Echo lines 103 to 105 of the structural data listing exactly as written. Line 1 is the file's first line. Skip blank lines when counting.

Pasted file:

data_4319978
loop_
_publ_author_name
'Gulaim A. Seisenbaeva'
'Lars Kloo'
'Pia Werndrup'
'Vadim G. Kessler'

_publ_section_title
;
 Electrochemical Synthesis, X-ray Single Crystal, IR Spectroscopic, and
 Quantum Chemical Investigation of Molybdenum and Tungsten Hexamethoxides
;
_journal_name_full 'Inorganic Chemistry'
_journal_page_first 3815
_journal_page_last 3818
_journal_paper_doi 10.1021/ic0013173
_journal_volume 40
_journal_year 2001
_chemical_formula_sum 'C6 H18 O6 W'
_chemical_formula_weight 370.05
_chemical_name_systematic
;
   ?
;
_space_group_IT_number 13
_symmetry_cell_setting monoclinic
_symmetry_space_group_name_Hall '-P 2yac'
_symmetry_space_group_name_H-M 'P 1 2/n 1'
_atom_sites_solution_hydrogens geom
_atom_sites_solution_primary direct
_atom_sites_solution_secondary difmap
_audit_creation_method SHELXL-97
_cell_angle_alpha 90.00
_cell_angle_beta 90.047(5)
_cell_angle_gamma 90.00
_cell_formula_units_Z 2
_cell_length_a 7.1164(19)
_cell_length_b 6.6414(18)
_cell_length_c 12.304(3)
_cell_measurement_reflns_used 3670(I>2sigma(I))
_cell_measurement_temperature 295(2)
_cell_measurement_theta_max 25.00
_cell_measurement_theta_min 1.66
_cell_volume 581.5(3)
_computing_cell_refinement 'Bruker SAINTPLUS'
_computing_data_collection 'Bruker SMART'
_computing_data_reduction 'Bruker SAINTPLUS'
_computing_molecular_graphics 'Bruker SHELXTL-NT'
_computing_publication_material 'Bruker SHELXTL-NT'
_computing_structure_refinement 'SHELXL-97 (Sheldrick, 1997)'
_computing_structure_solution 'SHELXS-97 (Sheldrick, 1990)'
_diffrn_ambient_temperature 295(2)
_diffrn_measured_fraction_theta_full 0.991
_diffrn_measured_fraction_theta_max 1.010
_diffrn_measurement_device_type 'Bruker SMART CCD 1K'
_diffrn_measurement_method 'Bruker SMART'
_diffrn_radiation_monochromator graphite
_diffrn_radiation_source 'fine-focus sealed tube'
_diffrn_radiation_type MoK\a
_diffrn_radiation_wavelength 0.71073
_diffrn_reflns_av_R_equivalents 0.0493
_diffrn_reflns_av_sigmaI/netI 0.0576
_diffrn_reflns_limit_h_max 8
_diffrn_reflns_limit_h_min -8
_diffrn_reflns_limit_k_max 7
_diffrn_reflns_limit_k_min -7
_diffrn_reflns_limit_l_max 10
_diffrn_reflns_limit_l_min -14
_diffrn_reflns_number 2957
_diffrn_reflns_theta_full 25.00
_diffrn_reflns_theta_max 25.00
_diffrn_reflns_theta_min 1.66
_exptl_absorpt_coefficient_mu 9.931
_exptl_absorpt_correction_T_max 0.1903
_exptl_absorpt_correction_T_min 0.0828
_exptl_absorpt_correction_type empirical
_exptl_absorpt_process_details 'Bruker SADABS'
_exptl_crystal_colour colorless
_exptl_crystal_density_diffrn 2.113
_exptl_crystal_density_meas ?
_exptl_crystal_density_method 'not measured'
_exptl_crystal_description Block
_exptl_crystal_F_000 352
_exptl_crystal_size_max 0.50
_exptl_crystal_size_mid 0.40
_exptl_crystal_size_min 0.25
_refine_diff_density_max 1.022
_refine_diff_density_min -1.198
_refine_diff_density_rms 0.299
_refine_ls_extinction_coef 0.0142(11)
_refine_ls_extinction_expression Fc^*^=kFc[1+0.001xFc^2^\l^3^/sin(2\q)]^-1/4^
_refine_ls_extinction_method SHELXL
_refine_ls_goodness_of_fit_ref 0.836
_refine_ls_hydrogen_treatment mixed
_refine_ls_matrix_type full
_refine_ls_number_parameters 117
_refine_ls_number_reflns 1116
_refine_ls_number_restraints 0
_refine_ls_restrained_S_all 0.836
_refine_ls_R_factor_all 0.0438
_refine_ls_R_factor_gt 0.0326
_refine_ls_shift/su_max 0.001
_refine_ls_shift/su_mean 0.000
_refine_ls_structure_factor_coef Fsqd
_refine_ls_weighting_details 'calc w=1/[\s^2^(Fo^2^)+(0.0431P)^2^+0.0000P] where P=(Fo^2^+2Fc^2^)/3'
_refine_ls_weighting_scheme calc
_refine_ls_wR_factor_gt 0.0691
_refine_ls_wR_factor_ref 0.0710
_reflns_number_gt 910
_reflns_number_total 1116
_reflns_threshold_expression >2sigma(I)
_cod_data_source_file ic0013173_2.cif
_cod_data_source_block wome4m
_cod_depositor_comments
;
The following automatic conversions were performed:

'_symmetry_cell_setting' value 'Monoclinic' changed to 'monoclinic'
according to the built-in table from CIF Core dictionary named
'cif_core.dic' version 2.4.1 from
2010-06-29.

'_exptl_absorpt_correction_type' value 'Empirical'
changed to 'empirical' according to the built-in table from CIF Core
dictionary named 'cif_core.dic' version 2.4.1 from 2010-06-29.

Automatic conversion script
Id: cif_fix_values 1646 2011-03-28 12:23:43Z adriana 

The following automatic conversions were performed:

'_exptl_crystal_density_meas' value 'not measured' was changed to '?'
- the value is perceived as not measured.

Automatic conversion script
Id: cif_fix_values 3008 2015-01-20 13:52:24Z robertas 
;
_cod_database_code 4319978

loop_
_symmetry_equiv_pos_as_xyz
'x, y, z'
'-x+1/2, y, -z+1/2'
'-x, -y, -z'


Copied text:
_refine_ls_shift/su_mean 0.000
_refine_ls_structure_factor_coef Fsqd
_refine_ls_weighting_details 'calc w=1/[\s^2^(Fo^2^)+(0.0431P)^2^+0.0000P] where P=(Fo^2^+2Fc^2^)/3'